The conclusion that there is a conflict between the Amish faith and the obligations imposed by the social security system is only the beginning, however, and not the end of the inquiry. Not all burdens on religion are unconstitutional. See, e. g., Prince v. Massachusetts, 321 U.S. 158 (1944); Reynolds v. United States, 98 U.S. 145 (1879). The state may justify a limitation on religious liberty by showing that it is essential to accomplish an overriding governmental interest.
...Congress and the courts have been sensitive to the needs flowing from the Free Exercise Clause, but every person cannot be shielded from all the burdens incident to exercising every aspect of the right to practice religious beliefs. When followers of a particular sect enter into commercial activity as a matter of choice, the limits they accept on their own conduct as a matter of conscience and faith are not to be superimposed on the statutory schemes which are binding on others in that activity. Granting an exemption from social security taxes to an employer operates to impose the employer's religious faith on the employees. '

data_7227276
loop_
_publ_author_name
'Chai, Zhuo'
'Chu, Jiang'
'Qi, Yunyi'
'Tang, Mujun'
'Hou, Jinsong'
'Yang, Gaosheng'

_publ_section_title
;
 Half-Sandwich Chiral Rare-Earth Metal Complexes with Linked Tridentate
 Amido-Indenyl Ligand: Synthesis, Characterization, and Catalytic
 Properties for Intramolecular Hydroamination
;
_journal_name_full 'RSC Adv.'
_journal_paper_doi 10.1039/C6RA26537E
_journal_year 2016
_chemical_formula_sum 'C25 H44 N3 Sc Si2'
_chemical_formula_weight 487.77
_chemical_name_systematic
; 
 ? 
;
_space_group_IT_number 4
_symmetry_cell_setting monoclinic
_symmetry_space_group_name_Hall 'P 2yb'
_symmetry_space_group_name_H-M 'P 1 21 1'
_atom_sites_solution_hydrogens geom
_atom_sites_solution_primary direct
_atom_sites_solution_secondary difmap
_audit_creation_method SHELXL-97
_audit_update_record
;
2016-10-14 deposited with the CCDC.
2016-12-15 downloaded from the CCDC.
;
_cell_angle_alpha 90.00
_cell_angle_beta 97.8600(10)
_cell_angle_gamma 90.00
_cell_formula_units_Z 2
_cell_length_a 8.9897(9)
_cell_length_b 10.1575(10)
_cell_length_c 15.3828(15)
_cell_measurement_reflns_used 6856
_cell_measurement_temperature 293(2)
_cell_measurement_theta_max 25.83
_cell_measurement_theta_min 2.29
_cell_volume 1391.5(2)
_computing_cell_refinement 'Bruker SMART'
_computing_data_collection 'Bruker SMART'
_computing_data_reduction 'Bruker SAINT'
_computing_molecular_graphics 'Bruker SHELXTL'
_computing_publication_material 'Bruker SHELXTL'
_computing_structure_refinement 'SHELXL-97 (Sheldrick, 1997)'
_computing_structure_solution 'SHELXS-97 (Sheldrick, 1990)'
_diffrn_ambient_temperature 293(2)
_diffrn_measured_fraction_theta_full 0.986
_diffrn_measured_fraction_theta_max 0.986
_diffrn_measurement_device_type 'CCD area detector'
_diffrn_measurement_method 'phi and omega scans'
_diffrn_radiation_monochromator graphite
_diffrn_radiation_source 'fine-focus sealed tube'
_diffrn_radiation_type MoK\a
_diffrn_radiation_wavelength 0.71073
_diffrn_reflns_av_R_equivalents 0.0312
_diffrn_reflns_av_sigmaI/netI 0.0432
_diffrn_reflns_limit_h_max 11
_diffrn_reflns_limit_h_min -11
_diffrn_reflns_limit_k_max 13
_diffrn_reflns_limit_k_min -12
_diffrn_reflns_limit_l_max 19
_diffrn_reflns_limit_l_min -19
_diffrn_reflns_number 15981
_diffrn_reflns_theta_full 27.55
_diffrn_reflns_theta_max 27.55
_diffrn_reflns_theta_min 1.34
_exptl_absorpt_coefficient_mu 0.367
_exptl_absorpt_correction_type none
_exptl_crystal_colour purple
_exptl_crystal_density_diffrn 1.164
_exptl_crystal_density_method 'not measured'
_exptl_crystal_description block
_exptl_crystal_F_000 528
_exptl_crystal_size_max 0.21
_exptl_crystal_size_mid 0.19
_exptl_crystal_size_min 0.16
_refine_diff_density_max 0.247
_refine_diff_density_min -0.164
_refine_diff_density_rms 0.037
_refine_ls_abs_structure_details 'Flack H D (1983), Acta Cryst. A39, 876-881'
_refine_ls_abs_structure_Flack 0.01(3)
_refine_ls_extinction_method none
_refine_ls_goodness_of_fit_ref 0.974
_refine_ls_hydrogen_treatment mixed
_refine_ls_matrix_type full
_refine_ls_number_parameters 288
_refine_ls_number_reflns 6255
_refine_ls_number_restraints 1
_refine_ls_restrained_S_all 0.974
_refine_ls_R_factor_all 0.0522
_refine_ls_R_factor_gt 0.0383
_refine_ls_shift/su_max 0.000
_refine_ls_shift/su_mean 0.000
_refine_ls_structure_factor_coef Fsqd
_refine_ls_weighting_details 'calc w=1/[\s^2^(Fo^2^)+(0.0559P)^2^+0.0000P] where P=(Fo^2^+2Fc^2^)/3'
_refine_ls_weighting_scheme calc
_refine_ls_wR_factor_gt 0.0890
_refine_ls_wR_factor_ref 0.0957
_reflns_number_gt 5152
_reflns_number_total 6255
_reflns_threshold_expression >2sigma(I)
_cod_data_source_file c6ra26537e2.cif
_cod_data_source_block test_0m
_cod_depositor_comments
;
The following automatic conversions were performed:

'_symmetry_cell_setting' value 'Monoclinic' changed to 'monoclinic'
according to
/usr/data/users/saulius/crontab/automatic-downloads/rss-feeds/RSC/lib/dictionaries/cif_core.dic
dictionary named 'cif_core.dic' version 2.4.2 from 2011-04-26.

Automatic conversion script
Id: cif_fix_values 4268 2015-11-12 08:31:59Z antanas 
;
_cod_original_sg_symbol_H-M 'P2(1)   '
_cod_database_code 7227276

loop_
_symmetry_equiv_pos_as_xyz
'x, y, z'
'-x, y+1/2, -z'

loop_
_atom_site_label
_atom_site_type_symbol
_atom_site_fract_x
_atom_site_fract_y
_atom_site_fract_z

So, I suppose that is the last word that ought ever need to be said on the difference between freedom OF and freedom FROM religion ...at least until next time :)